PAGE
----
My Experience at the World Pain Summit ’21, Part 2

If you read last week’s blog post then you know that I recently attended the World Pain Summit, put on by the Alberta Pain Society. I did this as both an allied healthcare practitioner (as a clinical counsellor) and as a person with lived experience. By the way, this event is apparently always free to people with lived experience, so keep an eye out for it next year. The summit was 3 days and had so much info, that this is going to be part 2 of a 3-part post, and focuses on the content of Day 2. Without further ado, here’s what I learned.

How Living with a Dog Can Improve Quality of Life and Well-Being in People with Persistent Pain. The first bit of interesting info was a bit of an aside – only 1% of the curricula for healthcare professionals is on pain, which means if your doctor doesn’t understand (and isn’t attending these kinds of conferences) that is likely why (definitely not an excuse – all healthcare professionals should be attending conferences/summits/etc throughout their careers). The most interesting parts of this session was the statistics on dog/pet owners (cats and other kinds of pets count):

  • they report lower pain
  • less depression and anxiety and loneliness – i.e., better mental health
  • improved well-being and meaning/purpose in life

Having a pet also gives you a non-judgmental listener whom you can talk to, and petting an animal releases oxytocin in our brains, which has a calming effect. Yay for pets!

This is my parents’ dog, Beau.

Is Supported Pain Self-Management Your First Choice or Last Resort?: 5 Key Coaching Support Skills. This was present by Pete Moore, a person with lived experience, who wrote a book on the subject. The 5 key skills he talked about were: (1) goal setting and action planning; (2) practicing daily activities – I know ADLs can be hard for some people but they are important to well-being; (3) problem solving; (4) keeping active, moving, including stretching and exercise; and (5) knowing what to do if you have a set-back (i.e., planning for that in advance). Much of this involves having a support team, pacing, prioritizing, being patient with yourself, learning relaxation skills, tracking your progress, and resilience.

Pete Moore presented this cycle, which really resonated with me and probably many others.

How a Pain Doctor is Using Social Media to Spread Knowledge About Chronic Pain. This was a session more for healthcare professionals on how to start a YouTube channel (and why they should). But some interesting factors for Spoonies: the current quality of medical information on YouTube is very low, so please be careful and look for trusted sources (i.e., trained healthcare professionals in different areas).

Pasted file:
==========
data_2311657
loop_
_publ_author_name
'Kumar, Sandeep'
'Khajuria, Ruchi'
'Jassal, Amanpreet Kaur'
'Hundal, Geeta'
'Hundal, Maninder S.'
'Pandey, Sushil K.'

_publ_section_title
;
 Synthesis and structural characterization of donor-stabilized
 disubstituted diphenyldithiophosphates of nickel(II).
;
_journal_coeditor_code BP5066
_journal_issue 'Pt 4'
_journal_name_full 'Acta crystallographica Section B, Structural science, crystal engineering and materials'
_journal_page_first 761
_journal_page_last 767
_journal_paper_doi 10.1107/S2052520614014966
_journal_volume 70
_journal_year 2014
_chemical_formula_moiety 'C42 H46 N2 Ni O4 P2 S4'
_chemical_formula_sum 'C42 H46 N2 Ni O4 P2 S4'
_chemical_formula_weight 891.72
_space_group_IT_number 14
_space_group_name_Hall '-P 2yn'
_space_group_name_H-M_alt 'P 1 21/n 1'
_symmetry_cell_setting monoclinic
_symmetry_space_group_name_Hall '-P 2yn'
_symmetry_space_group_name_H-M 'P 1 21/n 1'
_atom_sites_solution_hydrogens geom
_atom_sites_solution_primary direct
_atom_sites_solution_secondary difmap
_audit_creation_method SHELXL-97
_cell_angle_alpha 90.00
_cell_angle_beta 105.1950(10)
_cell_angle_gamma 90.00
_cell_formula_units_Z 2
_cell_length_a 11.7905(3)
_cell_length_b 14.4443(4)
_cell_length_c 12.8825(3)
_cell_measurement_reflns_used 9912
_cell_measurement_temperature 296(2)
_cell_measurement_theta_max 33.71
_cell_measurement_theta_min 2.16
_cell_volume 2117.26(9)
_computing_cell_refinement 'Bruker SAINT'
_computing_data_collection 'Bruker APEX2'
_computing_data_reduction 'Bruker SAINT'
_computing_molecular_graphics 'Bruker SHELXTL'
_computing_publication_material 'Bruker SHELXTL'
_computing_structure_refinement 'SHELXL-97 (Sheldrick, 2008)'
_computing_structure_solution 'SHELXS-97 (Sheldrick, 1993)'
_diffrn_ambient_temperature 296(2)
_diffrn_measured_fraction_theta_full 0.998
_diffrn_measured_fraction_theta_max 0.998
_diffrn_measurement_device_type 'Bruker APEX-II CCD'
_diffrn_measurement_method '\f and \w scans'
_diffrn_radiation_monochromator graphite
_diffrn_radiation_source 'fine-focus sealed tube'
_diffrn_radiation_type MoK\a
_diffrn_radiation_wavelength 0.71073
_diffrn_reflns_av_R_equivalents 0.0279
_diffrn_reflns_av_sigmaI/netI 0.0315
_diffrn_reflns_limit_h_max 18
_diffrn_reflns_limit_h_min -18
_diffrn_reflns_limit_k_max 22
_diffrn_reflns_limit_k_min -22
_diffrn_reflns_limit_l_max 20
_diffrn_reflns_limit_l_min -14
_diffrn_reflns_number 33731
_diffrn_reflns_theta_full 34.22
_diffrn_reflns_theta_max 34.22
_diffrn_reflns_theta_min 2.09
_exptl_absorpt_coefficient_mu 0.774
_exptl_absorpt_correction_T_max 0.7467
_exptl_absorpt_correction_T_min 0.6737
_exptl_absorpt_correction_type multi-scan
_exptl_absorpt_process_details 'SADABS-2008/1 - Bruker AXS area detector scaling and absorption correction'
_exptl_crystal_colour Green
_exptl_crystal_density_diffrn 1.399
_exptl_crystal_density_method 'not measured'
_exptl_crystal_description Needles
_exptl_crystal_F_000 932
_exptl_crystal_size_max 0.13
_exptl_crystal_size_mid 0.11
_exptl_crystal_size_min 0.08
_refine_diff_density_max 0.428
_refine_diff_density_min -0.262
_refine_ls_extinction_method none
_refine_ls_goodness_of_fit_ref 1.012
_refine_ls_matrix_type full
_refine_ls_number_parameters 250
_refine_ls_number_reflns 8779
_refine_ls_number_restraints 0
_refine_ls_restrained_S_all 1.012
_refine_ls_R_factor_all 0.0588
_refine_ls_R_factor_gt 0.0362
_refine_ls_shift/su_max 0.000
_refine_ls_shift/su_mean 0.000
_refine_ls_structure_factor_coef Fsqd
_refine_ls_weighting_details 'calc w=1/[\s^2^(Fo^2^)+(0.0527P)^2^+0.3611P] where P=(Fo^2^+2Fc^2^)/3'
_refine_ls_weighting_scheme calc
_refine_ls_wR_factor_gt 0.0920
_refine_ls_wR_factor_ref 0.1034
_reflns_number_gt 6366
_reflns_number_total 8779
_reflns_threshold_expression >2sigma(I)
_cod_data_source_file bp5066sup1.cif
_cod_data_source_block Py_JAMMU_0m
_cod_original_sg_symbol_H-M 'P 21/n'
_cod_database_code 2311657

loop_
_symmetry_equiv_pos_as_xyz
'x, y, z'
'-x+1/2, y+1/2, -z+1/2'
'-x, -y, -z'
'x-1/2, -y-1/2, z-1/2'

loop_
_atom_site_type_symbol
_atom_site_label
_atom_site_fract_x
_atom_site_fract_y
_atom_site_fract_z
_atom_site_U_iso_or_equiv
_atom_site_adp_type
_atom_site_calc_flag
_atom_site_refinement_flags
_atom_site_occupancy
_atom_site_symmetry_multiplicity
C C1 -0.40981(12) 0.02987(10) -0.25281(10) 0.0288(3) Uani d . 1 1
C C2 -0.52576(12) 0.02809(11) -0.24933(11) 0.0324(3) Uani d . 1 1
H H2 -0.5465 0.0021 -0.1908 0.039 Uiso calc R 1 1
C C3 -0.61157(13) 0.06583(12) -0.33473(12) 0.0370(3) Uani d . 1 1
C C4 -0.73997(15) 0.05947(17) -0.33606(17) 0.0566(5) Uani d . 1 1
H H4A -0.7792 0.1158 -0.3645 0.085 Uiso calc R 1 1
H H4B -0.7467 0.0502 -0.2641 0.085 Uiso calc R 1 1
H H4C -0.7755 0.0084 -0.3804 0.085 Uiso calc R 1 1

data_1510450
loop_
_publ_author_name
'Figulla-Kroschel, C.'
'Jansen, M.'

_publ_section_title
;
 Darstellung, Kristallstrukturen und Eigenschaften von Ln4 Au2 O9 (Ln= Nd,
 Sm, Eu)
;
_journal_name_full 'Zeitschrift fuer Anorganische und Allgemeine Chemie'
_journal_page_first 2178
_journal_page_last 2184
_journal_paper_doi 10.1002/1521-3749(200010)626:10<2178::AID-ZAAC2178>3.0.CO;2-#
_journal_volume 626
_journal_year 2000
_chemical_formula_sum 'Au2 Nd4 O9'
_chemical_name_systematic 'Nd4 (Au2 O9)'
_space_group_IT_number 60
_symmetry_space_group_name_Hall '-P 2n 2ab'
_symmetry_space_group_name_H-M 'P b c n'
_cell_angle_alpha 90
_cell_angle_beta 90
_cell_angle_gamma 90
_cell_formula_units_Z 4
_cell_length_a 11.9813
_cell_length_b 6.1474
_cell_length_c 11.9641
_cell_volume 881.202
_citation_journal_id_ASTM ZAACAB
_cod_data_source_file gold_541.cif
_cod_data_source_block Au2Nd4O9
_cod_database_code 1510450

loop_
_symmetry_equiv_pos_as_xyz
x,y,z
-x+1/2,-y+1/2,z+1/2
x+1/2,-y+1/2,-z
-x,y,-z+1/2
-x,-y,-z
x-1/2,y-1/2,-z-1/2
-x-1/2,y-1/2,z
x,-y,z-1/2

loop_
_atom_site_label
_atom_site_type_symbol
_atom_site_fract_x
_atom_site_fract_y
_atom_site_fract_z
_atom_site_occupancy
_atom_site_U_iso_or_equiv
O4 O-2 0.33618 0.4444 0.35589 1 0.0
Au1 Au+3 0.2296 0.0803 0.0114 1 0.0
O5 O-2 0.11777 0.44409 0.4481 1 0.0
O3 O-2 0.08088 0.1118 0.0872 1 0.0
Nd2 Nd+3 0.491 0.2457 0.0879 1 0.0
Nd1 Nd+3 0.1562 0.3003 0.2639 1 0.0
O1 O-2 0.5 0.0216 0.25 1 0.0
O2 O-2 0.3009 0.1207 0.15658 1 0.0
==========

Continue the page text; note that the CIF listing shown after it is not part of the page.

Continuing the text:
My YouTube channel is for meditations (with an emphasis on pain and illness).
Let me know if I should include other psychoeducational content and skills.

Trauma, Illness, and Healing – Dr. Gabor Mate’s keynote. I’ve written a ton about Dr. Mate’s work in the past, and there was obviously some repeat in content about trauma, childhood abuse, insecure attachments and stress and their relationship to chronic pain and illness. A couple of things I will share:

  • mind body practices (like yoga) should be included in chronic pain treatment
  • a lot of back pain is associated with psychoemotional stress (tension, stress, trauma)
  • Go to a physician for what they can do (prescribe medications, perform surgery, etc.) and find other practitioners to help you with the other parts of treatment
  • diagnoses are descriptions, not explanations
  • psychological and spiritual support is important

If you’re not familiar with Dr. Mate’s work, check out When the Body Says No (I also did a post about the book awhile back).

Dr. Gabor Mate is world leading expert on the trauma-stress interaction with illness.
Image from: https://californiahealthline.org/news/addiction-rooted-in-childhood-trauma-says-prominent-specialist/

Challenging Chronicity Thoughts: Words Matter. So this was a mental health session, if the title isn’t clear! It emphasized that psychological factors are an important component of pain experience and are the most powerful psychological predictor of adverse health and mental health outcomes associated with pain – they even affect our treatment responses to medications, injections, physical therapy, and most other treatments. Recovery is not just about talking (to a therapist), needs and activity but also about ways of thinking. Two important notes for my fellow Spoonies: (1) pain is perceived by your brain (all in your head) but it is real; and (2) the word pain takes you right to thinking about/feeling pain (check out this podcast episode I did on externalizing language and pain/illness).

Chronicity thoughts are about way more than language. I highly recommend seeking therapy if you find you think about your illness/pain a lot.

Next week I’ll bring you a post on the information from the final day of the summit. I hope that you find some of this helpful when thinking about illness and well-being. Keep making the most of it everyone!

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